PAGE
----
A director who worked with him once said of Owen Coyle that there was “a touch of the Bill Shankly about him.” That was in 2007, but unfortunately for said director, even hindsight does not fix a broken brain. Supposing, as we must, that the guy was referring to The Bill Shankly rather than A Bill Shankly, and that the ‘touch’ related to managerial ability rather than sexual prowess, it would not be unreasonable to say that Coyle has fallen short of Shankly. Coyle, for instance, has missed out on all of the European Cups played out during his career so far, via relegation and unemployment, and in fact has won only a playoff title since the remark was made. Small but significant details.
I’ll go further. I think Owen Coyle is not only not good in comparison to Bill Shankly, but someone who could and should be written-off on his own merits. Alone, not being Bill Shankly is not so bad. Many people are not Bill Shankly. I myself am not Bill Shankly. Yet. That isn’t the point here: Owen Coyle is not Bill Shankly, but he’s also a fiercely inadequate Owen Coyle. Me and four friends brainstormed for three hours and could only come up with his wearing shorts as a managerial strength, and even then the group was split on whether this was something which should be punished or rewarded. (I was strongly pro-short.)
All of which leads to the problem of Coyle’s appointment as Wigan manager today. The first thing it made me think of was the letter ‘y’, over and over again, which was odd, because I rarely think in terms of single letters. But then I realised I wasn’t thinking of the letter ‘y’ at all, I was thinking ‘Why why why why why why why why why why why why why why why why why why why why why why why why why why why why why why why why why why why why why why why why why why why why why why why why why?’. Which also explained why the letter ‘o’ had also cropped up in my thinking: ‘Why oh why oh why oh why oh why oh why oh why oh why oh why oh why oh why oh why oh why oh why oh why oh why oh why oh why?’
If the world was a meritocracy – if football was a meritocracy – there is no way the man I have begun to describe here would have got a job at reasonably appealing club like Wigan, even though they’ve just been relegated. The possibility of Coyle, who at Bolton showed such little aptitude for managing a football team, getting an almost equivalent job mere months after that incident, could not happen in a world which rewarded only Good Things. In the case of Coyle, failure – Bolton weren’t just relegated, they then started to drift towards the bottom of the Championship – has been rewarded.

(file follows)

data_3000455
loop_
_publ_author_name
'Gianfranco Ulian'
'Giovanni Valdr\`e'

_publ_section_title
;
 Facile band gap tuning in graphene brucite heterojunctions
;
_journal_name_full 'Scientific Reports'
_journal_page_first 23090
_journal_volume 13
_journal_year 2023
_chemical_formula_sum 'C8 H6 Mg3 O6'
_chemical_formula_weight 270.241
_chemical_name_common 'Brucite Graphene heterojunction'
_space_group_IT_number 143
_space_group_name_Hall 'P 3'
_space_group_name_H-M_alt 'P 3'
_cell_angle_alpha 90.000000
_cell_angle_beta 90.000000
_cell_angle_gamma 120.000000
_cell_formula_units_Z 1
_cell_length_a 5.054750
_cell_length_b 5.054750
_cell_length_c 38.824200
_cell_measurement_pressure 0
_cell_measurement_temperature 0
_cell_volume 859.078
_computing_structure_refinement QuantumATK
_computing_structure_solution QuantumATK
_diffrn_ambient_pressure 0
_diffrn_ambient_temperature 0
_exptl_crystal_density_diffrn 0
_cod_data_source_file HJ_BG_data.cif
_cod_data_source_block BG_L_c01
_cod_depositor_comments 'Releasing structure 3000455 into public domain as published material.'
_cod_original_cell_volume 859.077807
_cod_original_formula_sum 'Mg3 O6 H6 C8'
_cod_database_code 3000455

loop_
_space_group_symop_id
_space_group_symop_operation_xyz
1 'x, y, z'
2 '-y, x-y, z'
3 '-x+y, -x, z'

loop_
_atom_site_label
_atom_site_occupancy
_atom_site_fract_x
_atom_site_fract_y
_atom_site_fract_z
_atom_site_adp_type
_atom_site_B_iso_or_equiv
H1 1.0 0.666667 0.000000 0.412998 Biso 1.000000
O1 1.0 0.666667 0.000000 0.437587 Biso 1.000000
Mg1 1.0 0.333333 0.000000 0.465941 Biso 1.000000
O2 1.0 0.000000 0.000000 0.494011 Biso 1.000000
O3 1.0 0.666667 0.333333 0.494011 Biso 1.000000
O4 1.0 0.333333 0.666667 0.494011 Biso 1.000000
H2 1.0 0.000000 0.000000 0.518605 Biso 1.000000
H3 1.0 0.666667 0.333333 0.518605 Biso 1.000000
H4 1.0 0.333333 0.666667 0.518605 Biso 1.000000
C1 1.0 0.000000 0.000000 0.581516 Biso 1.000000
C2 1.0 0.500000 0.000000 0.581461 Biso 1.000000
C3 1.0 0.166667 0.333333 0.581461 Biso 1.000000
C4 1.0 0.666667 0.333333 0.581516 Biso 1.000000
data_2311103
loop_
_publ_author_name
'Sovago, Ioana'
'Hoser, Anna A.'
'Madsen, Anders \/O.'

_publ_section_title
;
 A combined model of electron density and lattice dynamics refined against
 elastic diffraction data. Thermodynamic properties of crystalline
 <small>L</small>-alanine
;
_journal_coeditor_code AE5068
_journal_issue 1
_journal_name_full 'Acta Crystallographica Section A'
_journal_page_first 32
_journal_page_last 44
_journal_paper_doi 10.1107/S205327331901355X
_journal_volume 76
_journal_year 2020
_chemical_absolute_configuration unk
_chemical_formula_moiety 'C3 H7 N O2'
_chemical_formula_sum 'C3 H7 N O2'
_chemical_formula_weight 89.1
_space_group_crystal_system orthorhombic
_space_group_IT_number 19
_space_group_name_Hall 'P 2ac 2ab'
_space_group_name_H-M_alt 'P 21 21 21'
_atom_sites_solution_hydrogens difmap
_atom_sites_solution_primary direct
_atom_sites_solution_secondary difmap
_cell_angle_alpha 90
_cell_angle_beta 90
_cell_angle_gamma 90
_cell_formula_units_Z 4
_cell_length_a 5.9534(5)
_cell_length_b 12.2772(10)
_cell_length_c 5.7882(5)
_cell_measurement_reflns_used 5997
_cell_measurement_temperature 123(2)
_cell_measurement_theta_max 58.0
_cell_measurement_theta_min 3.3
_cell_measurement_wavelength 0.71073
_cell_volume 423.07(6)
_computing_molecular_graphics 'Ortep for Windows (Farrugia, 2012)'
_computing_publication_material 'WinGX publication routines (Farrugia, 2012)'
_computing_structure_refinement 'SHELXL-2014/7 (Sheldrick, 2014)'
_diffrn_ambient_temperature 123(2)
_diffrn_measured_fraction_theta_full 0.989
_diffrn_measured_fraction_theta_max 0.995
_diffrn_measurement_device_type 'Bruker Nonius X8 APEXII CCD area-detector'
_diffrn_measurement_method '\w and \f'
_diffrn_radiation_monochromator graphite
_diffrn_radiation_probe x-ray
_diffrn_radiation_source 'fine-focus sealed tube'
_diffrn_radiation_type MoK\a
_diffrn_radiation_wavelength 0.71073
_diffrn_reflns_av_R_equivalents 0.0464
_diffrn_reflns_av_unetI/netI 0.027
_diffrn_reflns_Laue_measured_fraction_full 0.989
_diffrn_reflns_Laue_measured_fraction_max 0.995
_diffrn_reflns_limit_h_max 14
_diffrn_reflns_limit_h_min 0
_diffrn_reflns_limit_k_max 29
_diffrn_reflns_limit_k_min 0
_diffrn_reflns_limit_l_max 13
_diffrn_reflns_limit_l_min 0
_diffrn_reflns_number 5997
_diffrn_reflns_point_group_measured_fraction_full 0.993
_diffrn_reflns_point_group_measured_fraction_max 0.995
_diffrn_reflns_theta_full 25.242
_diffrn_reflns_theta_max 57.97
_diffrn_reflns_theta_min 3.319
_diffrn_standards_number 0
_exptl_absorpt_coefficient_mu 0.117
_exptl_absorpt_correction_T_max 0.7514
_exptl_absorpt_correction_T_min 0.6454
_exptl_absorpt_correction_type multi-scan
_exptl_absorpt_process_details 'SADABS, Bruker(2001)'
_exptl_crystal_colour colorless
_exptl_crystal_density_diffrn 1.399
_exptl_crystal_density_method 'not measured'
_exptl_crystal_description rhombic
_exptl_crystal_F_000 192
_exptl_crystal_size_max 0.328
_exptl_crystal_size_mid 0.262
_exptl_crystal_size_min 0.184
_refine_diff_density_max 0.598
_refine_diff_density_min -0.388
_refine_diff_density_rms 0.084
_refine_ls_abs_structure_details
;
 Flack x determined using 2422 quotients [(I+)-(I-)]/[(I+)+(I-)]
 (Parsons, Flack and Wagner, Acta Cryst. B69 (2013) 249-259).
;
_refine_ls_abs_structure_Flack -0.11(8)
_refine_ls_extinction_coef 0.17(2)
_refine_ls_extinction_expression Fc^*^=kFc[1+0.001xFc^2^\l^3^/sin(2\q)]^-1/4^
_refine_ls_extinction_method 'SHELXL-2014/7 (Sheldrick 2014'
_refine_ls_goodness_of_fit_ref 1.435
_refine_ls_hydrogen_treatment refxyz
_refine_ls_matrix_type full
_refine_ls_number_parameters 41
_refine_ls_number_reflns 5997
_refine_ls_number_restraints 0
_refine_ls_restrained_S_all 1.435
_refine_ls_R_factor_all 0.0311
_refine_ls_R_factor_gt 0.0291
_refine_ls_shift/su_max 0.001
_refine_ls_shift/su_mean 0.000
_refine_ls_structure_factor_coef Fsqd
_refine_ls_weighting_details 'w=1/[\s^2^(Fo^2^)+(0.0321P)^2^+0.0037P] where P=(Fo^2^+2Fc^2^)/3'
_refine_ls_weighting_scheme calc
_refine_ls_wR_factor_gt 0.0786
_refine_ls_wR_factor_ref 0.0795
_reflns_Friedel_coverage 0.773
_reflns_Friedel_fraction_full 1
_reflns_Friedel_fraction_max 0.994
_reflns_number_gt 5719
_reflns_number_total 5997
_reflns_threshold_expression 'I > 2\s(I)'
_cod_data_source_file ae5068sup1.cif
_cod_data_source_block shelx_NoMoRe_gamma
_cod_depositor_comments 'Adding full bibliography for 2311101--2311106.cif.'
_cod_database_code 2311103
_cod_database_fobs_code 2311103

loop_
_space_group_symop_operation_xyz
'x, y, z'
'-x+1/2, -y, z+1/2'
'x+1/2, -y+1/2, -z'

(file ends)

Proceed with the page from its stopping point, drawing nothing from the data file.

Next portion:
And the reason failure has been rewarded is (if you’re going to name one reason) because football, like most industries, goes with what it knows. Coyle might well have done a great interview to get the job (although, have you heard him speak?), but the man he is supposed to have been up against is Steve McLaren, another man who has now failed at more jobs than he has succeeded. In football, the same names get all the jobs. The principle behind this makes some sense: when you have seen what a potential manager can do already, you know more about them, so you’re in control of the risk when you appoint them. Fine. But if what you know about the established figure is that they aren’t very good, then the useful thing about this knowledge should, surely, be that it enables you to avoid that figure?
It’s this second bit where football seems to struggle. Success is rewarded, but failure isn’t punished. If you like: The Market doesn’t work. You end up with Owen Coyle’s legs in charge of a football team. And Coyle isn’t a one off. Alex McLeish still gets work. People still think Rafael Benitez deserves top jobs. David O’Leary still gets linked with clubs. The system is broken.
Maybe the worst part of this way of thinking is that new talent doesn’t get let in. I’m not thinking of anyone in particular, but I also am. I wear shorts all the time and I’ve never been relegated; I know most of the players at the big clubs from playing with them on FIFA and I really would like the money: job please.
The fact is: Owen Coyle has the job and I don’t. Don’t tell me that’s a meritocracy. No-one’s ever going to see that I really am the next Bill Shankly, instead, just months of Owen Coyle’s stupid legs.